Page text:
The Lithuanian Communist Party declared independence on Wednesday from the parent Soviet Communist Party in a historic move that could foreshadow the break-up of the party that has ruled the Soviet Union since 1917.
After two days of often-heated debate, the delegates to a special party congress voted, 855-160, to transform their party into “an independent political organization with its own program and statutes,” with the goal of re-establishing Lithuania as a democratic and independent state.
The delegates called for a new relationship with the Soviet party on “the basis of affinity of the strategic goals of perestroika, " but no longer taking direction from Moscow on any issue.
The vote was a major political blow to President Mikhail S. Gorbachev, who is facing mounting conservative opposition over his broad political and economic reforms and who repeatedly called upon the Lithuanian Communists not to vote for the break and so increase pressure on him.
The central leadership in Moscow is now likely to face similar challenges from other restive Soviet republics, including Armenia, Georgia, Estonia and Latvia, and tense ethnic relations may be exacerbated in some parts of the country.
Although Gorbachev is promoting the development of a new governmental system for the Soviet Union based on federalism, he has insisted on a unified party under a strong central leadership, warning that a federalized party would quickly collapse into competing nationalist groups unable to formulate policies for the country as a whole.
But Lithuanian Communists argued during the debate that, if they remained a part of the Soviet party, they would lose the forthcoming republic-wide and local elections to new parties that have recently emerged here. Independence, they argued, is their only hope of retaining power--and this probably only in a coalition government.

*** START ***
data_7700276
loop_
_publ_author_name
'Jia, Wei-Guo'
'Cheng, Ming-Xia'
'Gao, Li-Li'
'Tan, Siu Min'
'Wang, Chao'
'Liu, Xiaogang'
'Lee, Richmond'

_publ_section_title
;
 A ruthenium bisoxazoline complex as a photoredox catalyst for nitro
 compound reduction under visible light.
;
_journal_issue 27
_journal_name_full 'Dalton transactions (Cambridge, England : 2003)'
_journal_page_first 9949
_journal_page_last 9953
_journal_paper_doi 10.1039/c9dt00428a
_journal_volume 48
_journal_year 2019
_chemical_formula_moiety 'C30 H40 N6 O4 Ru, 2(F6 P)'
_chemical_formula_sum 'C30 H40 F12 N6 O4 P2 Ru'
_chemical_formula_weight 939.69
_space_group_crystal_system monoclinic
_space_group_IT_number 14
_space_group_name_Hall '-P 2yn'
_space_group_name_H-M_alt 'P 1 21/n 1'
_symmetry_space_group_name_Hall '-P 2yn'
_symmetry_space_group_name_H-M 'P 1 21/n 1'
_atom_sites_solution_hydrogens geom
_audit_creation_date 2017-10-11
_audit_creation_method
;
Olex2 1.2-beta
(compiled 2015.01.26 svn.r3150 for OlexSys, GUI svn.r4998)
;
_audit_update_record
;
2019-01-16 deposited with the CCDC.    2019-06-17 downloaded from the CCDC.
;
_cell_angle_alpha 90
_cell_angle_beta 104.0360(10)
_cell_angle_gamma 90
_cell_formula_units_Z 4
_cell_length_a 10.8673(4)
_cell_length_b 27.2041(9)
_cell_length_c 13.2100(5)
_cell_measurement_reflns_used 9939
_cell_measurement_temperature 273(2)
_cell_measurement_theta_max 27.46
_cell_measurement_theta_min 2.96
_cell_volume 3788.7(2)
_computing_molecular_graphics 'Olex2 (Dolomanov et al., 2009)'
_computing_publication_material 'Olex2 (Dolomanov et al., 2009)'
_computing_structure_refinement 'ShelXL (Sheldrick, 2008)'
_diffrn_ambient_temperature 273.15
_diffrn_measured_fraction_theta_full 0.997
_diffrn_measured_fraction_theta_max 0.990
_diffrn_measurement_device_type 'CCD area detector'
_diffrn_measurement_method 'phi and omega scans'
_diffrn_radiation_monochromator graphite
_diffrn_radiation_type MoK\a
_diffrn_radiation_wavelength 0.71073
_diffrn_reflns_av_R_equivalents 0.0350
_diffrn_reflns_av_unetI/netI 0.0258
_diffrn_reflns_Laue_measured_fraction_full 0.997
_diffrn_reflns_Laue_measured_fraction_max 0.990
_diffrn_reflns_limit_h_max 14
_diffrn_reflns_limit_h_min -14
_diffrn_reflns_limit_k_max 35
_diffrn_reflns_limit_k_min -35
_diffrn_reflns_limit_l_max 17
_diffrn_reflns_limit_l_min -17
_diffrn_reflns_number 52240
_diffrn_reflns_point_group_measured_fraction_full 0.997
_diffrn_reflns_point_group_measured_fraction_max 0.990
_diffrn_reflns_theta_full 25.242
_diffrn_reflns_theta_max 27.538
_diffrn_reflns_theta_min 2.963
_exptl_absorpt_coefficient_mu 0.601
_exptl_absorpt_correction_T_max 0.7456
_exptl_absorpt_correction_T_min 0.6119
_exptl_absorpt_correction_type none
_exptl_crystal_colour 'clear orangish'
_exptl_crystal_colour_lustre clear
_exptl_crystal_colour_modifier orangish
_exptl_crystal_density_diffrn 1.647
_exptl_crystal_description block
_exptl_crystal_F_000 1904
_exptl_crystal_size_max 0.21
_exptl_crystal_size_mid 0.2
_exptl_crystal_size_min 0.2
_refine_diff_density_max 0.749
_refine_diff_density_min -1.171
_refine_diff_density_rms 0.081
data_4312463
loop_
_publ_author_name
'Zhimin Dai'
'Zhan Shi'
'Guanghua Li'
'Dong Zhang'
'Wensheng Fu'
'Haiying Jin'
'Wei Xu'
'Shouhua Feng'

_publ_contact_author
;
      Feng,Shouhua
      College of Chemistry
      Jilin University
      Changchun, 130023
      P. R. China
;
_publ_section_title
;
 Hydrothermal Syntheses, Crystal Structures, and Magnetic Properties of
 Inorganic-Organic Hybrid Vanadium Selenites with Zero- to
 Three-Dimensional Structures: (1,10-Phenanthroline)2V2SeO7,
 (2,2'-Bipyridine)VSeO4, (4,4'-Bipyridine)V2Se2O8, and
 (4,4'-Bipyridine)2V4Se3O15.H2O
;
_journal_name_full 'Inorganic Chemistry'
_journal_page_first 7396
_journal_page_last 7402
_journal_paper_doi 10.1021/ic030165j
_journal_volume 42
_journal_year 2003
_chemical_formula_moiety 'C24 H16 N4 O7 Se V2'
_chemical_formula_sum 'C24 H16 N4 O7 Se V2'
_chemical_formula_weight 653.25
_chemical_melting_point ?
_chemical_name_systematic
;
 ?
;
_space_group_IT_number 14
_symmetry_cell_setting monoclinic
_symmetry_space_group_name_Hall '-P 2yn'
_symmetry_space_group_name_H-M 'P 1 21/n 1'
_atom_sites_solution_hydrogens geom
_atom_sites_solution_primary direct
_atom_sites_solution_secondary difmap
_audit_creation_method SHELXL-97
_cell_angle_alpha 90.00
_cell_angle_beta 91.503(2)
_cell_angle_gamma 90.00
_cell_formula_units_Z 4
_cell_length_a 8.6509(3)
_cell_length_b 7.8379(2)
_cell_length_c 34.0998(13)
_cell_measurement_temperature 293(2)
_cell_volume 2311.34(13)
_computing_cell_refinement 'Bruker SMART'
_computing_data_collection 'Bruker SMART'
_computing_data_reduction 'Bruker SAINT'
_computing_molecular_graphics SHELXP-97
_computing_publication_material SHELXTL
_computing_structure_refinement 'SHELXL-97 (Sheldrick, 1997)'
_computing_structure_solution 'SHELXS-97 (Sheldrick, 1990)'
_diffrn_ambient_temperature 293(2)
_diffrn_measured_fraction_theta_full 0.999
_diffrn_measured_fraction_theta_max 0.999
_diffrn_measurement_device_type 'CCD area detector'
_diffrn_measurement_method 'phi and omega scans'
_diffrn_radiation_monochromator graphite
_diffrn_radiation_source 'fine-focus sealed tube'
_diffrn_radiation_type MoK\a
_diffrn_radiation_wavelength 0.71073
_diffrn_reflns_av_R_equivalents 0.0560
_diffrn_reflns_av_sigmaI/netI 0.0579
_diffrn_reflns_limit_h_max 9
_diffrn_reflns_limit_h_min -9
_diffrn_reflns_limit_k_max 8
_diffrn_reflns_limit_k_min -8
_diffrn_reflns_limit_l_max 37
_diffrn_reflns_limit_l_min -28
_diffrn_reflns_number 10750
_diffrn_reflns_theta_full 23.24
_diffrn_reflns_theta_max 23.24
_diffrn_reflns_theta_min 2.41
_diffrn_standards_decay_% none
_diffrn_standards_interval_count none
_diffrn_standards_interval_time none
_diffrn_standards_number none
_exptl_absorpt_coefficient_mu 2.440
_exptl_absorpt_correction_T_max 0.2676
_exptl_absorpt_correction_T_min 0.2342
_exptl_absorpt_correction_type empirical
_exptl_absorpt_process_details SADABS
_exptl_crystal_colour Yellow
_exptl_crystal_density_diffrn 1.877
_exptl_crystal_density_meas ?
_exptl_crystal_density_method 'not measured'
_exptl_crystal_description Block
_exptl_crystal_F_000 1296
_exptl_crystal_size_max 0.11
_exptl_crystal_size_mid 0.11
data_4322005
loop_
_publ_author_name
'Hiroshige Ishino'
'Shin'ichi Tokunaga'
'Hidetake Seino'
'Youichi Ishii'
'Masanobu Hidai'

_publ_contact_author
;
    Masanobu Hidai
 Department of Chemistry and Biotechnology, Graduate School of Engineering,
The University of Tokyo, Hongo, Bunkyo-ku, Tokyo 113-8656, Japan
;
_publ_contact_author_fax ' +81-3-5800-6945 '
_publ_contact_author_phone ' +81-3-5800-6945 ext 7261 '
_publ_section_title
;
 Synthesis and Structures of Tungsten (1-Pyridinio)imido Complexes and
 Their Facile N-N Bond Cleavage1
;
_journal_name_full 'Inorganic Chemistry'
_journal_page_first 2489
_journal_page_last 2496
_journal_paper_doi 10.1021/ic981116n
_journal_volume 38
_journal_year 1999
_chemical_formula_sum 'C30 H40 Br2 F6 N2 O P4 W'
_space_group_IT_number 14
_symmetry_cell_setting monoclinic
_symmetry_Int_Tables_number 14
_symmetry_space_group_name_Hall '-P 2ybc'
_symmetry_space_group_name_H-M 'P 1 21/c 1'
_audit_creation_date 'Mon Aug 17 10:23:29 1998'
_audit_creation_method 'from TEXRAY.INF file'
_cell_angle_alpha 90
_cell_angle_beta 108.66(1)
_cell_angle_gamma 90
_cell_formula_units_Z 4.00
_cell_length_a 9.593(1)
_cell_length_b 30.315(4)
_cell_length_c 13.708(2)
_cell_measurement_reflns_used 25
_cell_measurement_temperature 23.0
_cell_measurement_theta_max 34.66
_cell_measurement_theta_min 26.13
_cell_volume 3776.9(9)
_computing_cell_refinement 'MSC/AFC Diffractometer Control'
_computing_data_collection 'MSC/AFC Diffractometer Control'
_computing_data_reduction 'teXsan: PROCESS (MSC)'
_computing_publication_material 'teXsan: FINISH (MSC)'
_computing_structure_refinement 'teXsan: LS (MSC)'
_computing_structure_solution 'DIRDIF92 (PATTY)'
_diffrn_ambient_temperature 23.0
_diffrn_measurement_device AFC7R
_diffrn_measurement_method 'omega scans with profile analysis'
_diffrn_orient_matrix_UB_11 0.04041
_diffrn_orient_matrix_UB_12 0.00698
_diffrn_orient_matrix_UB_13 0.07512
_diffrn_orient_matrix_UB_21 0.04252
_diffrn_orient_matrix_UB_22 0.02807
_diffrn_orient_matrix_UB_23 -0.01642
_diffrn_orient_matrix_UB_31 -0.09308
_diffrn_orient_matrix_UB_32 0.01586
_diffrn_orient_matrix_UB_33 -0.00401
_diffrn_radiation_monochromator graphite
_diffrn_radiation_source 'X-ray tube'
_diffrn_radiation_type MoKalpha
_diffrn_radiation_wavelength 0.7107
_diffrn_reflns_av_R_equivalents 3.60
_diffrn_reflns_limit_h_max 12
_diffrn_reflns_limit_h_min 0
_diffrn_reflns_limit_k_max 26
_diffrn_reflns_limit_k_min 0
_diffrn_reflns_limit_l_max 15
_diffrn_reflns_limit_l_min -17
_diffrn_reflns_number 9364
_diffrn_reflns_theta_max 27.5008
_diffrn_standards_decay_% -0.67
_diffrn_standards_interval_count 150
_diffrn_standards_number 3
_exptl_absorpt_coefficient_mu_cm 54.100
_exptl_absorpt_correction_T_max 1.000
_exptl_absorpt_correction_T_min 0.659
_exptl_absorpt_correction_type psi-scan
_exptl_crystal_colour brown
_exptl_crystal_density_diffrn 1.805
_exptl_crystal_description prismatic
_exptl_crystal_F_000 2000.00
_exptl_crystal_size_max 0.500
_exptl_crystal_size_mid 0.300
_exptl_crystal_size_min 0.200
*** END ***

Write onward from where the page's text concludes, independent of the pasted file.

Algirdas Brazauskas, the first secretary of the Lithuanian party, who had engineered its transformation, welcomed the vote but called on his party to be “always resolute, rejuvenated and ready for new battles” in implementing and defending the decision.
While the resolution looks ahead to some form of Lithuanian independence, Kazimiera-Danute Prunskiene, a leading Lithuanian economist, argued that if Lithuania is going to exercise its new economic autonomy, it needs its own party now.
“How can we manage to achieve economic sovereignty if one of the parties, the Communist Party, is subordinated to the Communist Party of the Soviet Union, which contains so many reactionary forces opposed to our economic independence?” she said.
The party leadership fought through the day against a counter-resolution calling on Lithuanian Communists to remain within the parent party and to work to reform it.
“This is saying that we would be like a sovereign little fish in the belly of a whale,” one prominent party member, Antanas Cekuolis, said, deriding the whole concept.
But about a sixth of the delegates, mostly Russians and Poles along with a group of 40 military officers, bitterly opposed the Lithuanian move.
“This statement means that we are resigning from the Soviet Communist Party and leaving it,” Vladimir Shved, a party leader from Vilnius said. “In effect, we are saying we do not believe the Soviet Communist Party will rejuvenate itself, will restructure itself. But some of us do believe in its renewal, though this is not a popular view here today.”
Stefania Serzhantovich, a tractor driver from a collective farm outside Vilnius, told the congress, “I believe that the creation of this kind of independent Lithuanian Communist Party will mean its annihilation.”
And a Russian, speaking from the floor, demanded, “Can a party that does not mention communism in its program be called Communist?”
As the debate raged, its ferocity and length not diminished in the least by the probable outcome, an army officer from the Lithuanian city of Kaunas told the other delegates, “I am surprised that some have so much venom for people who are not enemies, and I do not believe that Lithuania needs enemies.”
But the mood was not one of compromise.
After a lengthy assault by Russian delegates on the proposals, a prominent Lithuanian writer, Raimondas Kasauskas, told them, “We have been forced by the minority to debate this long enough, and I cannot imagine that we will find a compromise solution with any of them.”
Oddly, some of the most heated words were exchanged over the question of whether the resolution would be adopted by a roll call vote, as most of the Lithuanian delegates wanted, or by secret ballot, as the Russians demanded, saying that they feared reprisals.
“Why should we make lists of people to be persecuted?” asked tractor driver Serzhantovich. “Speaking as a representative of the workers, I say ‘Let the vote be secret.’ ”
Even Brazauskas urged that those who wanted to hide their votes be protected, but the delegates reaffirmed by the same 5-to-1 majority their decision that a roll-call vote be published.
“We want to reach this new Lithuania with open hearts and open souls,” one delegate argued. “If we vote behind closed doors, people will not know what kind of Communists we are.”
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